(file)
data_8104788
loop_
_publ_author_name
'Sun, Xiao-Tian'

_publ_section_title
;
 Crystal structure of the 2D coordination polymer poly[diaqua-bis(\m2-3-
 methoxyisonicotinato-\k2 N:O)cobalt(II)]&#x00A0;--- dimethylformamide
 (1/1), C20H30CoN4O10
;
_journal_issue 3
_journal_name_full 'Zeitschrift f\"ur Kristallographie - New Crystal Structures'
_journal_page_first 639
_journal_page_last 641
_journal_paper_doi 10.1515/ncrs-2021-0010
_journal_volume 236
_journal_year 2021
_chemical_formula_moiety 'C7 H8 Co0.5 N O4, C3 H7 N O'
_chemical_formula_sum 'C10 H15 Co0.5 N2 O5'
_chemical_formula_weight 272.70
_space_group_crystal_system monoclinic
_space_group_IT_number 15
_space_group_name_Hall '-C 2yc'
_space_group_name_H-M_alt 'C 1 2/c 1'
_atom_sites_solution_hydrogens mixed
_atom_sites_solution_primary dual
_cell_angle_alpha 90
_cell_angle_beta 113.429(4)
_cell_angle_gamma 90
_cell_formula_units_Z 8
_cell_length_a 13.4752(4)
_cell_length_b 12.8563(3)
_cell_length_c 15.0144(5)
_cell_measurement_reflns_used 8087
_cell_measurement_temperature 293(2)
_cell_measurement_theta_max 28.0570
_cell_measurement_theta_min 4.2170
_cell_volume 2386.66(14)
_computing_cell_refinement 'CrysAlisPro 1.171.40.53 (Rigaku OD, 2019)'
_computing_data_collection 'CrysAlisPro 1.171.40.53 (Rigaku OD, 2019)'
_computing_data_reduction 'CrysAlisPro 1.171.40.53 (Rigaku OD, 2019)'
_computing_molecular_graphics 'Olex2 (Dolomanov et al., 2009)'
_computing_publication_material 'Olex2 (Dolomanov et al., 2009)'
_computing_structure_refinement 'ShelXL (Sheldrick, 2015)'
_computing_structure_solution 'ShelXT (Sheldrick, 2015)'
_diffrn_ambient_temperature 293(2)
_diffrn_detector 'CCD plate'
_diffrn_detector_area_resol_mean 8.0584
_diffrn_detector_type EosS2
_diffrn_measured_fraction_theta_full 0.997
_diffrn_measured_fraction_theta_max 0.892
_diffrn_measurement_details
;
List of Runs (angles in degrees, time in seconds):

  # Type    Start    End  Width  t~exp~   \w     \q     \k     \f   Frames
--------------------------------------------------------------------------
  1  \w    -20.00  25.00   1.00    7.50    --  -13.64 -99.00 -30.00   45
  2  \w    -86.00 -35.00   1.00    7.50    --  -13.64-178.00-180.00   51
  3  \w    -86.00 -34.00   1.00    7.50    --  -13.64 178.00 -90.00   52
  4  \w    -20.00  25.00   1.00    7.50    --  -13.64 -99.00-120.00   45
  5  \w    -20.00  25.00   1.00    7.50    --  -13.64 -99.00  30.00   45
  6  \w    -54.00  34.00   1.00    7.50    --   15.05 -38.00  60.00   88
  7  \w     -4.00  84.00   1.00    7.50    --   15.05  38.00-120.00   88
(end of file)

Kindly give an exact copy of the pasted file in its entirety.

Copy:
data_8104788
loop_
_publ_author_name
'Sun, Xiao-Tian'

_publ_section_title
;
 Crystal structure of the 2D coordination polymer poly[diaqua-bis(\m2-3-
 methoxyisonicotinato-\k2 N:O)cobalt(II)]&#x00A0;--- dimethylformamide
 (1/1), C20H30CoN4O10
;
_journal_issue 3
_journal_name_full 'Zeitschrift f\"ur Kristallographie - New Crystal Structures'
_journal_page_first 639
_journal_page_last 641
_journal_paper_doi 10.1515/ncrs-2021-0010
_journal_volume 236
_journal_year 2021
_chemical_formula_moiety 'C7 H8 Co0.5 N O4, C3 H7 N O'
_chemical_formula_sum 'C10 H15 Co0.5 N2 O5'
_chemical_formula_weight 272.70
_space_group_crystal_system monoclinic
_space_group_IT_number 15
_space_group_name_Hall '-C 2yc'
_space_group_name_H-M_alt 'C 1 2/c 1'
_atom_sites_solution_hydrogens mixed
_atom_sites_solution_primary dual
_cell_angle_alpha 90
_cell_angle_beta 113.429(4)
_cell_angle_gamma 90
_cell_formula_units_Z 8
_cell_length_a 13.4752(4)
_cell_length_b 12.8563(3)
_cell_length_c 15.0144(5)
_cell_measurement_reflns_used 8087
_cell_measurement_temperature 293(2)
_cell_measurement_theta_max 28.0570
_cell_measurement_theta_min 4.2170
_cell_volume 2386.66(14)
_computing_cell_refinement 'CrysAlisPro 1.171.40.53 (Rigaku OD, 2019)'
_computing_data_collection 'CrysAlisPro 1.171.40.53 (Rigaku OD, 2019)'
_computing_data_reduction 'CrysAlisPro 1.171.40.53 (Rigaku OD, 2019)'
_computing_molecular_graphics 'Olex2 (Dolomanov et al., 2009)'
_computing_publication_material 'Olex2 (Dolomanov et al., 2009)'
_computing_structure_refinement 'ShelXL (Sheldrick, 2015)'
_computing_structure_solution 'ShelXT (Sheldrick, 2015)'
_diffrn_ambient_temperature 293(2)
_diffrn_detector 'CCD plate'
_diffrn_detector_area_resol_mean 8.0584
_diffrn_detector_type EosS2
_diffrn_measured_fraction_theta_full 0.997
_diffrn_measured_fraction_theta_max 0.892
_diffrn_measurement_details
;
List of Runs (angles in degrees, time in seconds):

  # Type    Start    End  Width  t~exp~   \w     \q     \k     \f   Frames
--------------------------------------------------------------------------
  1  \w    -20.00  25.00   1.00    7.50    --  -13.64 -99.00 -30.00   45
  2  \w    -86.00 -35.00   1.00    7.50    --  -13.64-178.00-180.00   51
  3  \w    -86.00 -34.00   1.00    7.50    --  -13.64 178.00 -90.00   52
  4  \w    -20.00  25.00   1.00    7.50    --  -13.64 -99.00-120.00   45
  5  \w    -20.00  25.00   1.00    7.50    --  -13.64 -99.00  30.00   45
  6  \w    -54.00  34.00   1.00    7.50    --   15.05 -38.00  60.00   88
  7  \w     -4.00  84.00   1.00    7.50    --   15.05  38.00-120.00   88